Let me preface this post by saying that I don’t know the practical differences between potash mining and mining for coal. More than likely coal mining is more fundamentally dangerous than potash mining, which may explain why all 72 miners trapped for over a day in a Canadian potash mine fire appear to have made it out safely.
[Luc Morrison, 26,] said it was a typical night shift until about 1:30 a.m. Sunday, when the lights went out. At first, he thought it was a power bump, but as the minutes ticked away in the gloom of the mine, it became clear it was something more serious.
“All you had was your headlamp,” he said.
Word quickly spread that there was a fire in the mine.
The buildup sounds familiar, the sort of tragedy that we hear about at regular intervals. This part, however, stood out:
Morrison left in a truck to head to one of the emergency refuge stations, which had enough internal oxygen supplies to last at least 36 hours, as well as water, food, blankets, chairs and beds.
…”We had good oxygen in there. We had oxygen bottles and some supplies there to keep a guy going,” said [Dan] Bulischak, who is from Russell, Man.
“A lot of us – most of us, if not everyone – knew we were fairly safe there because the smoke was going away from us, and everyone pretty much knew that. So the main concern of everyone was just to wait it out in that area, with a group of 30 guys sweating it out.”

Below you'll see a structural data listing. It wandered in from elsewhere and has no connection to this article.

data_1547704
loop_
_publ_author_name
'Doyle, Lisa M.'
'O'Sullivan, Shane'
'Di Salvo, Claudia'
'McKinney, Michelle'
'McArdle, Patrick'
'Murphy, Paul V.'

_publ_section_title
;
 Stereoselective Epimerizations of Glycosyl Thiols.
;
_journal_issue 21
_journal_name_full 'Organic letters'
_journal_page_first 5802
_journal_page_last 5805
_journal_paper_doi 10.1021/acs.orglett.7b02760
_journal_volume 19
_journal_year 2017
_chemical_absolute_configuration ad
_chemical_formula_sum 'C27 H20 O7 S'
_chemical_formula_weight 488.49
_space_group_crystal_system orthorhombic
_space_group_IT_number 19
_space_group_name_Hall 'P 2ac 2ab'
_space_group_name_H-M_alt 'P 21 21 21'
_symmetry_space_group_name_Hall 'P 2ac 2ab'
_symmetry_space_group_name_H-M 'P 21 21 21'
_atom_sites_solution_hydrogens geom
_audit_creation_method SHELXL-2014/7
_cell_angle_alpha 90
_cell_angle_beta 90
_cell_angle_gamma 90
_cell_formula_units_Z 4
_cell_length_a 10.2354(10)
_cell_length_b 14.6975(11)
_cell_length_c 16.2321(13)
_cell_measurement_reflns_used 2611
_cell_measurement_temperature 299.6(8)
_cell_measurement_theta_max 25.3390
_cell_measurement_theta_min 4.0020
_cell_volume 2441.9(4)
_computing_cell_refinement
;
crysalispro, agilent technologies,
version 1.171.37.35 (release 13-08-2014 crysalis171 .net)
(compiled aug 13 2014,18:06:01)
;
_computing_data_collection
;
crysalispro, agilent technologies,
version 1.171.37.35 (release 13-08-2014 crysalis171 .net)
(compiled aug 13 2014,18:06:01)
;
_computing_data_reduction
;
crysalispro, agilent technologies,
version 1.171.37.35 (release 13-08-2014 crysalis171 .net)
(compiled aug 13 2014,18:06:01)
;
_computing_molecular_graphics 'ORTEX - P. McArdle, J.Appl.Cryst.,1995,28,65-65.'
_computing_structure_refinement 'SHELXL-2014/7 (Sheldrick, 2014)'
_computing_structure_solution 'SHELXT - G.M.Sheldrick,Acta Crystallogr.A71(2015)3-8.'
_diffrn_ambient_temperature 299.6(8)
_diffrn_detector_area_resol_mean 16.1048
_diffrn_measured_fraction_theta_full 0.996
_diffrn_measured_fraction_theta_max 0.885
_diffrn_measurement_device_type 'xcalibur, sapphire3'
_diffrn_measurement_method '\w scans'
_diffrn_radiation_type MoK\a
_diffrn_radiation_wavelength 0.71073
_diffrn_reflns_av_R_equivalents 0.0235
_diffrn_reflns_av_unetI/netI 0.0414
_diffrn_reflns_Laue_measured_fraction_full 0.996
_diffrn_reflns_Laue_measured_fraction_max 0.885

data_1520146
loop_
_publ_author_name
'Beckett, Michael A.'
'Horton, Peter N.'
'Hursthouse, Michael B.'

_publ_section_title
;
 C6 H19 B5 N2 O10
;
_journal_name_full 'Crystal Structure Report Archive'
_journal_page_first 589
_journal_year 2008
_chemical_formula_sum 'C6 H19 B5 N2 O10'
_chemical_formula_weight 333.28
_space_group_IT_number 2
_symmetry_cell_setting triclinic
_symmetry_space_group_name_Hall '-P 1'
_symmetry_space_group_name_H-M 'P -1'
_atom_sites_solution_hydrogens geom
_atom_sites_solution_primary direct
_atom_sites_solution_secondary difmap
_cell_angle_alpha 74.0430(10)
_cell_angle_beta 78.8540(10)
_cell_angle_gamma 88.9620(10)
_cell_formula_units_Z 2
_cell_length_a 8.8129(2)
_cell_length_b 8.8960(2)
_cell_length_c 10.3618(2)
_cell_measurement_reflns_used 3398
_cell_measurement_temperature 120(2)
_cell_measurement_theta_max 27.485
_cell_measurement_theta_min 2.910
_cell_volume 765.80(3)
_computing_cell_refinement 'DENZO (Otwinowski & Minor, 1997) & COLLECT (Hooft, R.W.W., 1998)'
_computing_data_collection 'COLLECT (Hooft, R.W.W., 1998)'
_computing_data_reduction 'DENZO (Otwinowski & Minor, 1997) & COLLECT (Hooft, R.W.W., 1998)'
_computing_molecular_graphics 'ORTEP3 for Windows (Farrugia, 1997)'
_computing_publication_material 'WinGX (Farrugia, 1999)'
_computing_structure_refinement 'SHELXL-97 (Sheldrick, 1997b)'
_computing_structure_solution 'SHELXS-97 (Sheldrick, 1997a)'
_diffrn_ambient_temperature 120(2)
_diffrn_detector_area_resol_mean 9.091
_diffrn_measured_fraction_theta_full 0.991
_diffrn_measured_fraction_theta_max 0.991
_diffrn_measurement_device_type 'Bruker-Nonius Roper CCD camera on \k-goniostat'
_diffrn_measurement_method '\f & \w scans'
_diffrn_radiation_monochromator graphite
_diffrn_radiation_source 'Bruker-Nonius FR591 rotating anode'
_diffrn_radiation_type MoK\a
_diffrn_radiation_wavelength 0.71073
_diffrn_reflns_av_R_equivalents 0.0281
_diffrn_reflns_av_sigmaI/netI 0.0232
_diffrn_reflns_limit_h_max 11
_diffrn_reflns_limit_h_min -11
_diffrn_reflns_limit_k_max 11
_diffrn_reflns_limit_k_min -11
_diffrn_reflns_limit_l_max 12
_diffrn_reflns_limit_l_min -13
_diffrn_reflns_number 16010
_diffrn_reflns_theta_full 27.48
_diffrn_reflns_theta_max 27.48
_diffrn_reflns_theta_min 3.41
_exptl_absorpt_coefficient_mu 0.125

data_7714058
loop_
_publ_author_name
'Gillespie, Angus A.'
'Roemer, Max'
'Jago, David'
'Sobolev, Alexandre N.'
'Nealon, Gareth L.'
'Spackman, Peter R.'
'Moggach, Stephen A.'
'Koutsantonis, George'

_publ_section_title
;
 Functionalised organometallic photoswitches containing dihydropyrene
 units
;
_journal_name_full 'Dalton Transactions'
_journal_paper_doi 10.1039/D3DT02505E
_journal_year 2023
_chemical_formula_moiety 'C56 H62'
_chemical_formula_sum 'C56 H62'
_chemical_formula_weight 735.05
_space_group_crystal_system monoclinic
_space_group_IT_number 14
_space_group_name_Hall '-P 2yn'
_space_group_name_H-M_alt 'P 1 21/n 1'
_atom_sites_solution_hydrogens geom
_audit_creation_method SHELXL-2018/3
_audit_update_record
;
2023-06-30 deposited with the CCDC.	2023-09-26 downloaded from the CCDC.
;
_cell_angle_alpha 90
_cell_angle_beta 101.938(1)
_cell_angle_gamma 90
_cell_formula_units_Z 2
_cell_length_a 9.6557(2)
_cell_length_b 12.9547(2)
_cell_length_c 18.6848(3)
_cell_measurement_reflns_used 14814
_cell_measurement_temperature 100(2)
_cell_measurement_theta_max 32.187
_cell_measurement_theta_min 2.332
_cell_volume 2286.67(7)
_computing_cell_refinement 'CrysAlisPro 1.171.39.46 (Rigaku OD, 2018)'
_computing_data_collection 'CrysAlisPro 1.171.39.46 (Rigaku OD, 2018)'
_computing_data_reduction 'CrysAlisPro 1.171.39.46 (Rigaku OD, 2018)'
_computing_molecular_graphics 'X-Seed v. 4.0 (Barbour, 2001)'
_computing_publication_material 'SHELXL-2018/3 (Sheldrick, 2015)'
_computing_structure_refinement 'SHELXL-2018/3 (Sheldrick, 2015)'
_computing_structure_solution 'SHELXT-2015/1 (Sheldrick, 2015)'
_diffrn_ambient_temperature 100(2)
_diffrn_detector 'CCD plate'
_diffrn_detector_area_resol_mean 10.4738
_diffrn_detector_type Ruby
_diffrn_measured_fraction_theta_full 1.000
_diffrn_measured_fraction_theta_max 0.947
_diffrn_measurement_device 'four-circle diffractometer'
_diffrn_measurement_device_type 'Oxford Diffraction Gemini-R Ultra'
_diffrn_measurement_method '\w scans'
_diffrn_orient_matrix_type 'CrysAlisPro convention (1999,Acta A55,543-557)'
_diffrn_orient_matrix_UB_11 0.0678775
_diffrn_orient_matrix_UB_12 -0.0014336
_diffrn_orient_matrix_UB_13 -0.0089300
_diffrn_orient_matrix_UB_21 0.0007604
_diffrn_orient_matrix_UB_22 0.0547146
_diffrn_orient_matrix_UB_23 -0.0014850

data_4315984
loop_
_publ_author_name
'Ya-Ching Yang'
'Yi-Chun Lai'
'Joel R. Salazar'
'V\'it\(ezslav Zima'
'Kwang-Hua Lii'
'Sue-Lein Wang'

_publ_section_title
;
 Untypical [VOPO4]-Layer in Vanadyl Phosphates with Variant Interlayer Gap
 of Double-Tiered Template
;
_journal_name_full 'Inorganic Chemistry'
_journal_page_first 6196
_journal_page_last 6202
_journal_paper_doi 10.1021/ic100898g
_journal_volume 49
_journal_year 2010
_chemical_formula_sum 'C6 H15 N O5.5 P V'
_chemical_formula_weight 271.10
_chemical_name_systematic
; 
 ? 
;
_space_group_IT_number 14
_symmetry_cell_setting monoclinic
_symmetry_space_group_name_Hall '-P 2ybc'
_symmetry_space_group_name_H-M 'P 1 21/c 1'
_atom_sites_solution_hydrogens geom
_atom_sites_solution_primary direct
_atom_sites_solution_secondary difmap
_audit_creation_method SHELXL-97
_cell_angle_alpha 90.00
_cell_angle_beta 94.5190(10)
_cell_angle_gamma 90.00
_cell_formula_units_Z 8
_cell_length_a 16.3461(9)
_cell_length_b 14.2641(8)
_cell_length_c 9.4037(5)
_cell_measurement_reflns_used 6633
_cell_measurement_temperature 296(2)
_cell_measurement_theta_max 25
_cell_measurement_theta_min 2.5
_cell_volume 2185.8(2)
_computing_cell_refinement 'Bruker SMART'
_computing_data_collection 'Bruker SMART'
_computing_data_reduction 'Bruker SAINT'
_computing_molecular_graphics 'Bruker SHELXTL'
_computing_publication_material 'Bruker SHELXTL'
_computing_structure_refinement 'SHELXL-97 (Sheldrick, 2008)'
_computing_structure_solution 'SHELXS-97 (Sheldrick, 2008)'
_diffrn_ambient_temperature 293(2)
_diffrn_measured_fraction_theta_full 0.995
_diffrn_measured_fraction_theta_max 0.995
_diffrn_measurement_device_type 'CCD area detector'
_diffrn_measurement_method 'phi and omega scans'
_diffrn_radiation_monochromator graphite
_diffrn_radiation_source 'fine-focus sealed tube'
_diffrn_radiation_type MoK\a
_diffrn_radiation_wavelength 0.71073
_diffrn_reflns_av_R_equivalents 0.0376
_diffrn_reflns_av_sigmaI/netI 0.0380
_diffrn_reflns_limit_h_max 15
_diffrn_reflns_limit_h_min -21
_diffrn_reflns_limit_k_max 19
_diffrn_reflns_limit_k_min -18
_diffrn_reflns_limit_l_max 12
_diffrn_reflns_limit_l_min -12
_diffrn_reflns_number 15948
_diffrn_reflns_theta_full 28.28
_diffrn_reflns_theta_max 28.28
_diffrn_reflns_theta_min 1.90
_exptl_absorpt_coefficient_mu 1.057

…Morrison and his companions were able to speak to their families on radiophones on Sunday night but didn’t reach the surface until about 6 a.m. Monday.
It seems like a no-brainer to point out that the incident at Sago could have ended differently if the thirteen miners had refuge stations, 36 hours of oxygen and radiophones. I don’t know whether potash mining is inherently less dangerous than mining for coal, but if so then it seems doubly ridiculous that our coal miners couldn’t dream of the sort of luxury-in-refuge that the Saskatchewan miners enjoyed. John’s earlier post listed archaic safety technology that you find in America mines today and the mining industry association’s pathetic attitude towards upgrading:
Bruce Watzman, vice president of safety, health and human resources at the National Mining Association, said it was not the responsibility of coal operators to develop new safety equipment. “We’re not in the self-rescuer manufacturing business,” Mr. Watzman said.
It’s obvious that the industry will not upgrade itself. Governmental oversight means nothing when government has industry associations write the rules and then hires industry veterans to implement them. Credit where credit is due, Governor Manchin did more than just appoint a blue-ribbon commission of stuffed suits and campaign donors, but political winds blow fickle and the problem of mine safety encompasses more of America than just West Virginia. If we care about miners, and insisting that we at least meet Canada’s standards for safety seems like a good way to show that we care, then people who detest labor unions may have to learn to detest them a little bit less. Right now there’s nobody else going to bat on the miners’ behalf.